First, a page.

Tagged Allergies

Thumb Suckers and Nail Biters May Develop Fewer Allergies


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Babies have been seen sucking on their fingers in utero weeks before birth. But the sight of an older child with his fingers constantly in his mouth, sucking her thumb, biting his nails, can drive parents crazy, bringing up fears about everything from social stigma to germs.

A new study suggests that those habits in children ages 5 to 11 may indeed increase exposure to microbes, but that that may not be all bad.

When a pediatrician discusses thumb-sucking, it’s usually because a parent is worried. The thumb is in the mouth so constantly that there’s a worry about speech or about whether the teeth may be affected. It’s gone on too long, and an older child is being teased about it. And in those situations, especially when a child is over 4, we work with parents and children on how to break the habit.

Nail biting worries parents for similar reasons, and we often end up giving similar advice: Don’t make negative comments; look for the situations that bring on the behavior and find alternate strategies; praise and reward the child for not doing it; put a glove or a bandage on the hand to remind the child.

In a study published Monday in the journal Pediatrics, researchers drew evidence from an ongoing study of New Zealand children to show those whose parents described them as thumb-suckers and nail-biters were less likely to have positive allergic skin tests later in life.

The children were in the Dunedin Multidisciplinary Health and Development Study, in which 1,037 children born in 1972-73 in Dunedin, a coastal city in New Zealand, were assessed and tested as they grew up, with the most recent assessment done at age 38. Stephanie Lynch, a student at Dunedin School of Medicine and the first author of the paper, had the idea of using the data to look at a possible relationship between children who tend to have their fingers in their mouths and allergic sensitization.

The question of such a connection arose because of the so-called hygiene hypothesis, an idea originally formulated in 1989, that there may be a link between atopic disease — the revved-up action of the immune system responsible for eczema, asthma and allergy — and a lack of exposure to various microbes early in life. Some exposure to germs, the argument goes, may help program a child’s immune system to fight disease, rather than develop allergies.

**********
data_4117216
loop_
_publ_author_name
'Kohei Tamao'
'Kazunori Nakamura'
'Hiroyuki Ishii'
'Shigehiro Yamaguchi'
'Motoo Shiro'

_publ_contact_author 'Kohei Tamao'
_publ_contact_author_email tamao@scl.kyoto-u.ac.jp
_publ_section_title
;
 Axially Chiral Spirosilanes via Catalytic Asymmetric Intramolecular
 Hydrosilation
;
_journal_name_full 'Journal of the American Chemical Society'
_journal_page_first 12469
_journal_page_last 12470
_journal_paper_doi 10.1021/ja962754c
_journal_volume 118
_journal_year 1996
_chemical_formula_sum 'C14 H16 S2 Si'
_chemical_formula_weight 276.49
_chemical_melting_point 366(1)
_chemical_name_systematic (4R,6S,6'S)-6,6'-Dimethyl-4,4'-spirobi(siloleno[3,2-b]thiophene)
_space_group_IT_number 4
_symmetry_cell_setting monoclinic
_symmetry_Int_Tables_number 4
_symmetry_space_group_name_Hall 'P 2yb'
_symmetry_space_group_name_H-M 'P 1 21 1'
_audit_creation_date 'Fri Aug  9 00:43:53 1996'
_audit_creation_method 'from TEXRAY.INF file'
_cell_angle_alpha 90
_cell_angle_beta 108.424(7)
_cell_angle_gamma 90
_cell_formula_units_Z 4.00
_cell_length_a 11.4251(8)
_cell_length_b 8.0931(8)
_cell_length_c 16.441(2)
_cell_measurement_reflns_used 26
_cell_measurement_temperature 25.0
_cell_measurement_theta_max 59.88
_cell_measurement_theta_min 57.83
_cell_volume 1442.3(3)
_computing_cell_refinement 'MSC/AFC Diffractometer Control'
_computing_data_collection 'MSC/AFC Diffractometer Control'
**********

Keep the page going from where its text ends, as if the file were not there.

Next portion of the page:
In the study, parents were asked about their children’s nail-biting and thumb-sucking habits when the children were 5, 7, 9 and 11 years old. Skin testing for allergic sensitization to a range of common allergens including dust mites, grass, cats, dogs, horses and common molds was done when the children were 13 years old, and then later when they were 32. Thirty-one percent of the children were described as “frequent” nail biters or thumb suckers (or both) at one or more of those ages.

The study found that children who frequently sucked a thumb or bit their nails were significantly less likely to have positive allergic skin tests both at 13 and again at 32. Children with both habits were even less likely to have a positive skin test than those with only one of the habits.

These differences could not be explained by other factors that are associated with allergic risk. The researchers controlled for pets, parents with allergies, breast-feeding, socioeconomic status and more. But though the former thumb-suckers and nail-biters were less likely to show allergic sensitization, there was no significant difference in their likelihood of having asthma or hay fever.

Robert J. Hancox, one of the authors of the study, is an associate professor in the Department of Preventive and Social Medicine at Dunedin School of Medicine, a department that is particularly oriented toward the study of diseases’ causes and risk factors. He said in an email, “The hygiene hypothesis is interesting because it suggests that lifestyle factors may be responsible for the rise in allergic diseases in recent decades. Obviously hygiene has very many benefits, but perhaps this is a downside. The hygiene hypothesis is still unproven and controversial, but this is another piece of evidence that it could be true.”

Malcolm Sears, one of the authors of the paper, a professor of medicine at McMaster University in Hamilton, Ontario, who was the original leader for the asthma allergy component of the New Zealand study, said, “Early exposure in many areas is looking as if it’s more protective than hazardous, and I think we’ve just added one more interesting piece to that information.”